In the middle of all the activity around Indianapolis Motor Speedway in May was a workshop that could help put Indiana in a position to show off its strength in a high-demand area of research and technology. Industry and education leaders came together to talk about how racing and technology could come together to highlight the rapidly-growing field of autonomous vehicles.

The idea seems like a natural - use the Racing Capital of the World as a backdrop for a global autonomous vehicle competition.

Energy Systems Network Chief Executive Officer Paul Mitchell says the organization has been working for more than a year on the idea, and bringing together more almost two dozen leading research institutes from throughout the United States and beyond for a daylong workshop was the way to “accelerate that conversation and cover a lot of ground in a short period of time.”

Mitchell says there was “tremendous amounts of enthusiasm” from the participants in the May 23 event for autonomous technology and racing coming together. He says it’s an opportunity to take the constantly evolving autonomous industry to the next level; specifically, taking the vehicles and speeding them up. While there are a lot of details to work out, including timelines, logistics and funding, Mitchell says the universities seemed to think a competition is feasible within the next year or two.

The meeting brought together a slate of big names in the education, technology and automotive sectors. They included Indiana schools like Purdue University, IUPUI and Rose-Hulman Institute of Technology, national schools including Clemson University and Ohio State University and institutions from as far away as South Korea and Israel.

ESN believes universities would jump at the chance to have their students take part in an autonomous vehicle competition on a global stage, and the industry stands to benefit because of a talent shortage in STEM-related fields.

“There’s really no place where that’s more evident than in autonomous vehicles, which bring together things like artificial intelligence, advanced robotics, software design and big data analytics,” says Mitchell. “All of these issues have to come together, all of these technologies have to work together for vehicles to drive themselves.”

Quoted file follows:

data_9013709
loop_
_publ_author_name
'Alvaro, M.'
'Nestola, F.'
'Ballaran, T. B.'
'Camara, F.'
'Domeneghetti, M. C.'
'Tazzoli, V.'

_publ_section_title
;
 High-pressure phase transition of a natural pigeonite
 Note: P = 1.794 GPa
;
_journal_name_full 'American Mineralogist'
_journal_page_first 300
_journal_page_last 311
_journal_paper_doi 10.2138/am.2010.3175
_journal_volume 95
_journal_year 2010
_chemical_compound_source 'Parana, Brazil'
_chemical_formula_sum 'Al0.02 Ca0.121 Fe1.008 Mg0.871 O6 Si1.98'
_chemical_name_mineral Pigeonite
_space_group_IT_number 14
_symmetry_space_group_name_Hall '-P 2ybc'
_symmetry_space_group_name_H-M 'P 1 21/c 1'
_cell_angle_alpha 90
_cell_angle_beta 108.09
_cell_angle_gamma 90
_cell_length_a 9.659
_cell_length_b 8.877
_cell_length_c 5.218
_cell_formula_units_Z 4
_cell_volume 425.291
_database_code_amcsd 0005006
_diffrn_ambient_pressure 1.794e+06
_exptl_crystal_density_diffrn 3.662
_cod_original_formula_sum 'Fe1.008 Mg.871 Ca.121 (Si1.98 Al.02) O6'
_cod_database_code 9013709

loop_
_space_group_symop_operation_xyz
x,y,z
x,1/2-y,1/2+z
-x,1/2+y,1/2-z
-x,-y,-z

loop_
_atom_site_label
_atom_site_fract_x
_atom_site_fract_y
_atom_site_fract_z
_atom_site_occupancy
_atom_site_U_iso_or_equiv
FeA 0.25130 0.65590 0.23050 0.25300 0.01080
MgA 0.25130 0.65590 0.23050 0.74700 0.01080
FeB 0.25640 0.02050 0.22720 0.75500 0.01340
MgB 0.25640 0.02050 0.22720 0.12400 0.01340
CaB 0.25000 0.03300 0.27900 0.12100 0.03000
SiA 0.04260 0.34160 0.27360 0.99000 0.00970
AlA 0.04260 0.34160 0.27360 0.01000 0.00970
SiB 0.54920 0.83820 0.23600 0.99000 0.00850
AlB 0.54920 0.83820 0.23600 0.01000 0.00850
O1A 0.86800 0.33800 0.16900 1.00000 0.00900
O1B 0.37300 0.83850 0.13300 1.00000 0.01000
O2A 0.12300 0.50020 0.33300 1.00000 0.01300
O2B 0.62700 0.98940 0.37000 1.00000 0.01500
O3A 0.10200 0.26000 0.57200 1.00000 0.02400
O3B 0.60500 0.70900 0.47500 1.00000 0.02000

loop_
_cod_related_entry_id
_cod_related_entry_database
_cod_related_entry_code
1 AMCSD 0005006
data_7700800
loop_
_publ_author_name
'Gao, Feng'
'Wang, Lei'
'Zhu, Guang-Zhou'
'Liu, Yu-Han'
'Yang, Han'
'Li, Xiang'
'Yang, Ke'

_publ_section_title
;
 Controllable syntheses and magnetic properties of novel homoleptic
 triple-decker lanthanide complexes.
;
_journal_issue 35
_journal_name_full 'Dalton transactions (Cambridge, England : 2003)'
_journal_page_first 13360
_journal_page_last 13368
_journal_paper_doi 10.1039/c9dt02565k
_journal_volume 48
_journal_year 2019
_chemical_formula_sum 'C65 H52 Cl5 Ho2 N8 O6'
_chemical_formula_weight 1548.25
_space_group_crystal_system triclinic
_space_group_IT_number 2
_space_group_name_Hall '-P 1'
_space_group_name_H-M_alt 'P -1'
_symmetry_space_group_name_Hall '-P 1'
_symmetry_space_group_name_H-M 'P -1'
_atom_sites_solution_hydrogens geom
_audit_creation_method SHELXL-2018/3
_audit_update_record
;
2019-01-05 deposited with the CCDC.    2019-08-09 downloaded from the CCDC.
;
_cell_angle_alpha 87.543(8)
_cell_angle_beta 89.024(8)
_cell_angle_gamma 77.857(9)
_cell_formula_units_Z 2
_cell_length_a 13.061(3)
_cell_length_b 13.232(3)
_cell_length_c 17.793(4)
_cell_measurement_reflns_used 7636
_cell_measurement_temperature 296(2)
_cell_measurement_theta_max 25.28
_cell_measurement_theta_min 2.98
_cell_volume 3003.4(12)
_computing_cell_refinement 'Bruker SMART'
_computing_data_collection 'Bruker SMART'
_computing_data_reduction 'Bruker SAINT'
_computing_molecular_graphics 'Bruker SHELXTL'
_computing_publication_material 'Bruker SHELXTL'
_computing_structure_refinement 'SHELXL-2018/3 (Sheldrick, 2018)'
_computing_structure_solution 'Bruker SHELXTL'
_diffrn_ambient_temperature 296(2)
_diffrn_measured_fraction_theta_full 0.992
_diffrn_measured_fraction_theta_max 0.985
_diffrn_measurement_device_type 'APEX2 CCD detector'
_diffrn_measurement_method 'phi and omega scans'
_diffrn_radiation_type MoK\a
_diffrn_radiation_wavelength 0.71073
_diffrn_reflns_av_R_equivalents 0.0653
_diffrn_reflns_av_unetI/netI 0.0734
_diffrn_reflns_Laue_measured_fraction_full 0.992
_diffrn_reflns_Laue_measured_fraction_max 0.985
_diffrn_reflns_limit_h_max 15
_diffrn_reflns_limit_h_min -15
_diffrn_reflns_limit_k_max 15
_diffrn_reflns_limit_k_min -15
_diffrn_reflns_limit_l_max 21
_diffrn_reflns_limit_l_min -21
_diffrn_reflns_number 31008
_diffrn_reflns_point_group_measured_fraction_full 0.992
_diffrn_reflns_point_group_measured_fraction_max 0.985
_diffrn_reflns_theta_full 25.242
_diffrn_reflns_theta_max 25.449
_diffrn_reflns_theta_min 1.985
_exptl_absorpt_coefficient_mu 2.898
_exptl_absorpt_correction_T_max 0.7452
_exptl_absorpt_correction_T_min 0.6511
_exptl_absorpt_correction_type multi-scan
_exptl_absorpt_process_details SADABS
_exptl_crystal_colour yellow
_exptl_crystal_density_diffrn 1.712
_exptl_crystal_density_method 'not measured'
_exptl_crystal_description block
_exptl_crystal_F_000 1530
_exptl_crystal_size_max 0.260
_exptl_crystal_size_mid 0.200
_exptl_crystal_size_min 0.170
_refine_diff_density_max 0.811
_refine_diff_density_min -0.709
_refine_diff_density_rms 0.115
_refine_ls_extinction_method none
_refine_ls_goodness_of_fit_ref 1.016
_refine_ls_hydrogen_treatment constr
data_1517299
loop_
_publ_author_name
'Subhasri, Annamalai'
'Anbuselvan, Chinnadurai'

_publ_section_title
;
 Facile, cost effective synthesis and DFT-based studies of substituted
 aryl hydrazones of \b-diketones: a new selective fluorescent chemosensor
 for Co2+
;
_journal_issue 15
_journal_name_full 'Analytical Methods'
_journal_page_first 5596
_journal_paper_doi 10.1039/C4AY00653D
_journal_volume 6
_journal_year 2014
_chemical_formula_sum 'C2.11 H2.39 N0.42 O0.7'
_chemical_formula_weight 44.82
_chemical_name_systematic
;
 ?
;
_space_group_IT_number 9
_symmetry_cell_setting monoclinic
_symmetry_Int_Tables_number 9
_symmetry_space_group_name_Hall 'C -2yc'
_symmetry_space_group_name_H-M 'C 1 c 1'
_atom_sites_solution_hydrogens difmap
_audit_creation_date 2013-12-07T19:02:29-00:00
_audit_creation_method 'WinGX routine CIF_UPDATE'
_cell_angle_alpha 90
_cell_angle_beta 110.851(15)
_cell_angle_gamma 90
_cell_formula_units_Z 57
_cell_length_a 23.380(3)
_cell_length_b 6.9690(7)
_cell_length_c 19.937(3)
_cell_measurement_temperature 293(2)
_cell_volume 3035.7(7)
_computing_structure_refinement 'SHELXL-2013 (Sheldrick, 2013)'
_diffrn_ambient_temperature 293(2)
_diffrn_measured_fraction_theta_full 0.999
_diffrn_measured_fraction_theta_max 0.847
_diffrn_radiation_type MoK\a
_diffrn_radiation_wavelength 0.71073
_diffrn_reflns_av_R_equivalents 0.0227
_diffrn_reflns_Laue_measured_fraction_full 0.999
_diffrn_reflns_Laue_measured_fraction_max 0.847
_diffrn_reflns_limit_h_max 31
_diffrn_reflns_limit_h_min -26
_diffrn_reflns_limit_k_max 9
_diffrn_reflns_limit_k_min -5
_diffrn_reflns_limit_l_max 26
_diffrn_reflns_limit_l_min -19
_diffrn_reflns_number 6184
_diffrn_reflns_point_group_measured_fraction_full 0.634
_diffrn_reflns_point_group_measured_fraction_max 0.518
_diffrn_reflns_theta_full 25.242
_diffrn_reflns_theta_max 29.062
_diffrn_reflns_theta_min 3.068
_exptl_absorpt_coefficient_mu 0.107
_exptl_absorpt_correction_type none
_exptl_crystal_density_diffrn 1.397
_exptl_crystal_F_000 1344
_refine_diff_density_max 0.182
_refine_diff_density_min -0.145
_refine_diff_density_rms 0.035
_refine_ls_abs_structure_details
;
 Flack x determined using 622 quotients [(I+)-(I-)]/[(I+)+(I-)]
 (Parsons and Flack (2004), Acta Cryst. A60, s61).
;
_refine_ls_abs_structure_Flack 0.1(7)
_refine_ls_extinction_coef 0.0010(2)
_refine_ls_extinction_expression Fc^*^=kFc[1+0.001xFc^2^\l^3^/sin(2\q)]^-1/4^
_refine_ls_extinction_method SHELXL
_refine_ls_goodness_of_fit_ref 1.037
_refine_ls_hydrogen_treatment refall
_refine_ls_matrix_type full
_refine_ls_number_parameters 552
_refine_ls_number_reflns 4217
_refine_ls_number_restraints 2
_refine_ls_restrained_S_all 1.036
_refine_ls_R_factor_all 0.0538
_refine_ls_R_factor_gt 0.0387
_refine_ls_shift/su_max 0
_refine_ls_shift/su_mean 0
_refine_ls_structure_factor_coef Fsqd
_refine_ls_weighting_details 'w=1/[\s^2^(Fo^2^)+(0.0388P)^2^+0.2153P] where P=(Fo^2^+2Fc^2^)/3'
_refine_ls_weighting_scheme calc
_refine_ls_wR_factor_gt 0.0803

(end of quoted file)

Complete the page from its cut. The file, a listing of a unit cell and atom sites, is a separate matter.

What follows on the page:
Another benefit, says Mitchell, is that a competition on a stage as big as Indianapolis Motor Speedway would give the public an important opportunity to see and educate themselves about the latest in autonomous vehicle technology.

“We want to make sure that we do something in a way that is public enough and exciting enough and big enough that it also creates more exposure and more understanding of this technology for the general public,” says Mitchell. “People can see these vehicles working at racecar speed and say, ‘Well, if it can work for a racecar going 150 miles or 180 miles per hour around an oval, then it can probably work on a highway at lesser speeds.”

Mitchell says plans for a potential competition are “off to a good start,” and that IMS is a perfect place to bring it. The Speedway has had a history of automotive innovation since opening more than 100 years ago, and Mitchell says this is an opportunity to spark that legacy once again in the new discipline of autonomous vehicles.